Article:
I’m not normally overcome with emotion when attending tradeshows, but as I walked into the PPAI Expo show floor on the opening morning, I had to swallow hard. I looked around almost disbelieving the swarms of people filling the aisles. “They came,” I sighed softly, letting the satisfaction of that realization fill my mind. “They came.”
Despite the months of dire predictions about how hard the economy had hit our industry, PPAI members got in their cars and boarded planes, some traveled across the country or halfway around the world because they believed attending the industry’s largest and longest-running tradeshow was imperative to kick starting their businesses in 2010.
As I walked the show floor, I saw aisle after aisle of smiling faces, people shaking hands with old friends, suppliers welcoming customers into their booths and distributors browsing the offerings in search for that unique, new item. It was like any other year, except this time I sensed a palpable energy, optimism, hope and renewed sense of vigor. These people were not about to give in to doubt or call it quits. Professionals on both sides of the aisle were ready to get the spending ball rolling and the distributors had come to the show with clients and programs in mind to make that happen.
Just about everyone I talked to—from longtime distributors to new exhibitors, from veteran distributor principals to young supplier reps—yearned for the same outcome: to move as far away from 2009 as they could and as quickly as possible. And they were willing to do whatever it took to make that happen.
Surveying the happy cacophony that’s the PPAI Expo, I figured it couldn’t get any better than this. Yet this year’s Expo left me with an even richer experience.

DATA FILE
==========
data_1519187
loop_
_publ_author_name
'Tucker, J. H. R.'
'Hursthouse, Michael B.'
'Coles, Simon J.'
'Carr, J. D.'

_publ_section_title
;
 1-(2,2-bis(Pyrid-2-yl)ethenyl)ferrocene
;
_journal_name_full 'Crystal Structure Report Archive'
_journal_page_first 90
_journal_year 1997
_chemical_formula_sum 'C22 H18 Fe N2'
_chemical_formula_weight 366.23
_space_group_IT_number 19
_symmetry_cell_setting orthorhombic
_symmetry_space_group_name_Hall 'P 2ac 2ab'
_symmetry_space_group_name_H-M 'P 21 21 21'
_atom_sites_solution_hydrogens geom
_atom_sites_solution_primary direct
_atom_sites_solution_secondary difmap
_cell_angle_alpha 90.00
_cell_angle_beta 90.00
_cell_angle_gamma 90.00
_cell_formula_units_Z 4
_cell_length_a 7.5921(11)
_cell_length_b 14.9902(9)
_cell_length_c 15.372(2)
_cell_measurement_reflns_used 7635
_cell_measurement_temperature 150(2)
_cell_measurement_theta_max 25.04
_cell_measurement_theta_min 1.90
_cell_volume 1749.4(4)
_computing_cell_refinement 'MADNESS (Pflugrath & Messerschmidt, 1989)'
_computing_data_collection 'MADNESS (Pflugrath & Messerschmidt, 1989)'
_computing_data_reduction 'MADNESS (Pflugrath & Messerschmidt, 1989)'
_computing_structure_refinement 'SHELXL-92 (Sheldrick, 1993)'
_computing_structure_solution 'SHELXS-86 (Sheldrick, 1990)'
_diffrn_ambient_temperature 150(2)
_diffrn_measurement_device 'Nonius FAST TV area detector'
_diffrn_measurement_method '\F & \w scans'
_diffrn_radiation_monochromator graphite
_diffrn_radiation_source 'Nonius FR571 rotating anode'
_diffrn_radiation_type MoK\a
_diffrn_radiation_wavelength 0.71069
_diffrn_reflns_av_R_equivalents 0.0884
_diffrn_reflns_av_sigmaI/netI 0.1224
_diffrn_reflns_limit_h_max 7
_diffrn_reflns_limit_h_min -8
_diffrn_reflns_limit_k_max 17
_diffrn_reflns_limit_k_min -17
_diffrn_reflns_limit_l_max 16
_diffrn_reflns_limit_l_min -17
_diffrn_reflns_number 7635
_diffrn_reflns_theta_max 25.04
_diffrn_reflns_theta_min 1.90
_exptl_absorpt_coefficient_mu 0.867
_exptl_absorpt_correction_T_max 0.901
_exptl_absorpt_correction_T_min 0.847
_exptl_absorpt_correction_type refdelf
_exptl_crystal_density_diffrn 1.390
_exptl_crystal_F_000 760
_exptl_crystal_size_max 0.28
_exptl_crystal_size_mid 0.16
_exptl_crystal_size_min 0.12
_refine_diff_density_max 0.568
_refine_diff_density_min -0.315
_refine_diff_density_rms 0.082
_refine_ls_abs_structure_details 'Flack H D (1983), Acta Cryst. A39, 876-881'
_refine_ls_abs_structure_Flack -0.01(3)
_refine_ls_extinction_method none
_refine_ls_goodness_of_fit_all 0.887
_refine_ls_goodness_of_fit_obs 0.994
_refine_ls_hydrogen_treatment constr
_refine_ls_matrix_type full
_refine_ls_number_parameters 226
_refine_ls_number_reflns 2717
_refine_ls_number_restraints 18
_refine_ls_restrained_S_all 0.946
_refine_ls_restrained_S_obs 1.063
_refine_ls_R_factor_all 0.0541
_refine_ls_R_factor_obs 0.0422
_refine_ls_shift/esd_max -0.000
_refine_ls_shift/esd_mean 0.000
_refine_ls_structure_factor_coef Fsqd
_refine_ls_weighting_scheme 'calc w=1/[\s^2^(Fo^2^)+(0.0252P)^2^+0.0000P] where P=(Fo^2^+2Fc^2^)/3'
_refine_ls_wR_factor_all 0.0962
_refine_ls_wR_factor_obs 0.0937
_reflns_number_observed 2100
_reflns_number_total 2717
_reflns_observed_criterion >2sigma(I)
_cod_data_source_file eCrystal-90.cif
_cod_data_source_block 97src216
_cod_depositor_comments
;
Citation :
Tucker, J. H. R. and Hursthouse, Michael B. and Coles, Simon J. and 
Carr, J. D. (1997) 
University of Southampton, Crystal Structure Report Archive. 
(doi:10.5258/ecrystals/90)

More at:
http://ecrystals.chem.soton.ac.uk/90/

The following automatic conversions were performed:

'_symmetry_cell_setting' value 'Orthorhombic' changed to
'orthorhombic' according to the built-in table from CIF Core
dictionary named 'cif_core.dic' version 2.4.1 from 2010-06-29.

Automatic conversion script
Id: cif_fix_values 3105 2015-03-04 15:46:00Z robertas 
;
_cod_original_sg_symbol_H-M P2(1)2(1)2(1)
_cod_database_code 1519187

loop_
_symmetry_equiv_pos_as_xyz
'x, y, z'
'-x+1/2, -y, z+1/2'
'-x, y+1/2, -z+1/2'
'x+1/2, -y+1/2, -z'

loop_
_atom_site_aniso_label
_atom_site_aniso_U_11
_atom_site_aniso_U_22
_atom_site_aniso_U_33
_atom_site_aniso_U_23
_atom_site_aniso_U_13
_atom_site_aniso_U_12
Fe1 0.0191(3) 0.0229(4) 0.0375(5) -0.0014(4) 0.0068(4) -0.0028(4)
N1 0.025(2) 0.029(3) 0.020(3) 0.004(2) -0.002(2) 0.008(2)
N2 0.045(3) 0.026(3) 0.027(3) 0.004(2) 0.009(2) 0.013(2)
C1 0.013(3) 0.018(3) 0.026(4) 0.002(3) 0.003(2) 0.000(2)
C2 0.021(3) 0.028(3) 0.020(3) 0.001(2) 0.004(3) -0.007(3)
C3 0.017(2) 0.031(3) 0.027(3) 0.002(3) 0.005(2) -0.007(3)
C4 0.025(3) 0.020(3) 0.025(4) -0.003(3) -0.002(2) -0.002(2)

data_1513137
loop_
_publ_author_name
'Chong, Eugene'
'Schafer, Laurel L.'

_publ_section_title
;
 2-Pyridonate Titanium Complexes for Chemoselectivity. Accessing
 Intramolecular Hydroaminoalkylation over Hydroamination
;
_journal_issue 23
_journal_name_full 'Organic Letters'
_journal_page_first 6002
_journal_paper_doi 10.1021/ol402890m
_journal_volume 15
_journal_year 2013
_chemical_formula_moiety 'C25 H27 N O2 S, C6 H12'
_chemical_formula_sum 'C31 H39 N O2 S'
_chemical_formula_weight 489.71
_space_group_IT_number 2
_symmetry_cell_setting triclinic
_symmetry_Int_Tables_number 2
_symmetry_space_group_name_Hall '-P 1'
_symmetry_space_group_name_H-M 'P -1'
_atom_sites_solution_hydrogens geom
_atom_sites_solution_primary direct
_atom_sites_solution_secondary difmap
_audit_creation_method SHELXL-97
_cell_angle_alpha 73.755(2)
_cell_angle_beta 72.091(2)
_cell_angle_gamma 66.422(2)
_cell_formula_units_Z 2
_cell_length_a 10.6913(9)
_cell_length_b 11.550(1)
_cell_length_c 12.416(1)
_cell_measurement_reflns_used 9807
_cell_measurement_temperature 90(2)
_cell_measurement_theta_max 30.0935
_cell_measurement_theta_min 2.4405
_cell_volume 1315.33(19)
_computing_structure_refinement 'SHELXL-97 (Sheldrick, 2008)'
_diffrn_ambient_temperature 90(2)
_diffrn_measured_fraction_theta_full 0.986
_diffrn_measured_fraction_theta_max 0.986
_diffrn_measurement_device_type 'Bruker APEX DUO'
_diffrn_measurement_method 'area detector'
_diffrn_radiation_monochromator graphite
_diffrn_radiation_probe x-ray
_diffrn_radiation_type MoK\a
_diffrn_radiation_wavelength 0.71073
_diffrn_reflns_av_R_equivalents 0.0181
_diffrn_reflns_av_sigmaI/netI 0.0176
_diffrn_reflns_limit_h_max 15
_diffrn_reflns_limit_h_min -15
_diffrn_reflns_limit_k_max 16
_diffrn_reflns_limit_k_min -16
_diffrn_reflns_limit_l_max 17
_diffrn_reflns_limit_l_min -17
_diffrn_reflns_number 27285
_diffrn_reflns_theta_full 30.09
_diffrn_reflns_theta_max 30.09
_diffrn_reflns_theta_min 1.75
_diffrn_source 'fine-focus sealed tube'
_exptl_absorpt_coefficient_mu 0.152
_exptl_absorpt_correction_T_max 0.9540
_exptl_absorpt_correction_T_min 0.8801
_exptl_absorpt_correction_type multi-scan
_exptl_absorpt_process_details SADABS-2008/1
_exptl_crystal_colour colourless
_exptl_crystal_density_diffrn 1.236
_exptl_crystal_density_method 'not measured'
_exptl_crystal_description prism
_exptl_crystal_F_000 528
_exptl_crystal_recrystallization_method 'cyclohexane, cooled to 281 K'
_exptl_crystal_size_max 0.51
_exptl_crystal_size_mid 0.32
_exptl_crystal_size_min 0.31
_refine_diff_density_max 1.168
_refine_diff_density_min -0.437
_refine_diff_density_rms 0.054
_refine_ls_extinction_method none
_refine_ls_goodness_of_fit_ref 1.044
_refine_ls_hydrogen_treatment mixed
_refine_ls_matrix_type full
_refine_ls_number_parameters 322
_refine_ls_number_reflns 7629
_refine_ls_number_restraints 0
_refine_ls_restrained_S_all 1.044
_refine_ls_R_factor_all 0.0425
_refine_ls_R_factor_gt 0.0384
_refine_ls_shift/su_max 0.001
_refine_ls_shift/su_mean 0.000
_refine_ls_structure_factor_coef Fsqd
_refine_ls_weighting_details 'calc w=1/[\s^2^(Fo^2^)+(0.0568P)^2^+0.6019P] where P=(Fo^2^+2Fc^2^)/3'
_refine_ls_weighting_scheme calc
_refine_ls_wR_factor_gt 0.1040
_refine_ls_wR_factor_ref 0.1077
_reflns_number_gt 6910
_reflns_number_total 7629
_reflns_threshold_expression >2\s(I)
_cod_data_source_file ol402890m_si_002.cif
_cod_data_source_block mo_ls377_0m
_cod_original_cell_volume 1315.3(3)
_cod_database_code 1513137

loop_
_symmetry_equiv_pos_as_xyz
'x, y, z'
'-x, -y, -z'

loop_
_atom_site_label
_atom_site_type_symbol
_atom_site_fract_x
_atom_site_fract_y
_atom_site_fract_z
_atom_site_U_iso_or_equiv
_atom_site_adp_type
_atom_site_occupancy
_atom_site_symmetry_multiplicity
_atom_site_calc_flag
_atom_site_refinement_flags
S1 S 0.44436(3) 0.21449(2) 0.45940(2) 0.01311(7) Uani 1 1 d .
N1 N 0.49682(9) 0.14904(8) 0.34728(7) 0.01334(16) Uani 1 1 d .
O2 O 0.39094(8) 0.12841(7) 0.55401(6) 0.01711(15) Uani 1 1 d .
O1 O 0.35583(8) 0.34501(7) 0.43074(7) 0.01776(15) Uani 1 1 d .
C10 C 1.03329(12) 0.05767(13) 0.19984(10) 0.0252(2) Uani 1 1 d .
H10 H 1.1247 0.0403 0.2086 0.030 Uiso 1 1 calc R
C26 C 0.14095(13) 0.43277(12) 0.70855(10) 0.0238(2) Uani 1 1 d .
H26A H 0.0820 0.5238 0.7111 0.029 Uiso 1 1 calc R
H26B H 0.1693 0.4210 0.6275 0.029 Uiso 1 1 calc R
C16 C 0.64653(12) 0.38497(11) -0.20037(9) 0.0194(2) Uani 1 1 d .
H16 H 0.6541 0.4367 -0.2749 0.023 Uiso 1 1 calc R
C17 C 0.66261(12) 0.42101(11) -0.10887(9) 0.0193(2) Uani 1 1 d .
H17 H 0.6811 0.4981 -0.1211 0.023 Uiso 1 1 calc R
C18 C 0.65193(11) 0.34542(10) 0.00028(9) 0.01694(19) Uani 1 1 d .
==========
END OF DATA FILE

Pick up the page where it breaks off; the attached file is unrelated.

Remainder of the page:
On the last day of the show, I finally had time to wait in the long Starbucks line for the latte I’d been wanting all week. As I stood there, at least 10 minutes away from ordering, I felt a tap on my shoulder and turned to see a young woman with tears in her eyes in line behind me. She asked me if her eye makeup was running down her face. “No,” I said, sensing she wanted to talk. “Why are you crying?”
She went on to explain that she was the mother of a three-year-old girl and was having a hard time being away from her for the week. As a mother of grown children, I remember the anguish of leaving little ones behind at home. I felt drawn to her with a bittersweet connection only working mothers can understand. We talked about her daughter, her work (she sold for a distributor in southern California) the show and just life as we inched toward the Starbucks counter. As we parted company several minutes later, latte in hand, I assured her the day would go quickly and she would be home before she knew it. Meeting this young member was a bright spot in my day and I moved on thinking how much that brief conversation had moved me and connected me to someone I’d never seen before.
A few hours later I was striding quickly from the staff office to the show floor and encountered a longtime friend and former supplier, Carol Walkner, MAS. Although Carol is pretty much retired from our industry, she was working the show for a supplier friend and was thrilled to be there. I knew that Carol was volunteering now in her spare time and, as we walked together, I learned she was working with nursing homes and assisted living centers in her city. Carol’s face glowed as she explained that she was conducting “Writing Circles,” intimate writing workshops to teach these elderly residents how to share their life stories and create written records that could be passed on to their families. She said she was helping them find their voices so they could share their personal history by recording their own best thoughts before it was too late. Again, I got that lump in my throat.
She was making a real difference in the lives of those residents. Her new role spoke to me as a writer and I was almost envious of the fantastic and fun experience Carol was having helping others.
Talking with Carol and the young member at Starbucks reminded me about the importance of personal connections and helped put in perspective the significance of people in our daily lives. Work may help us make a life, but people really make it worth living.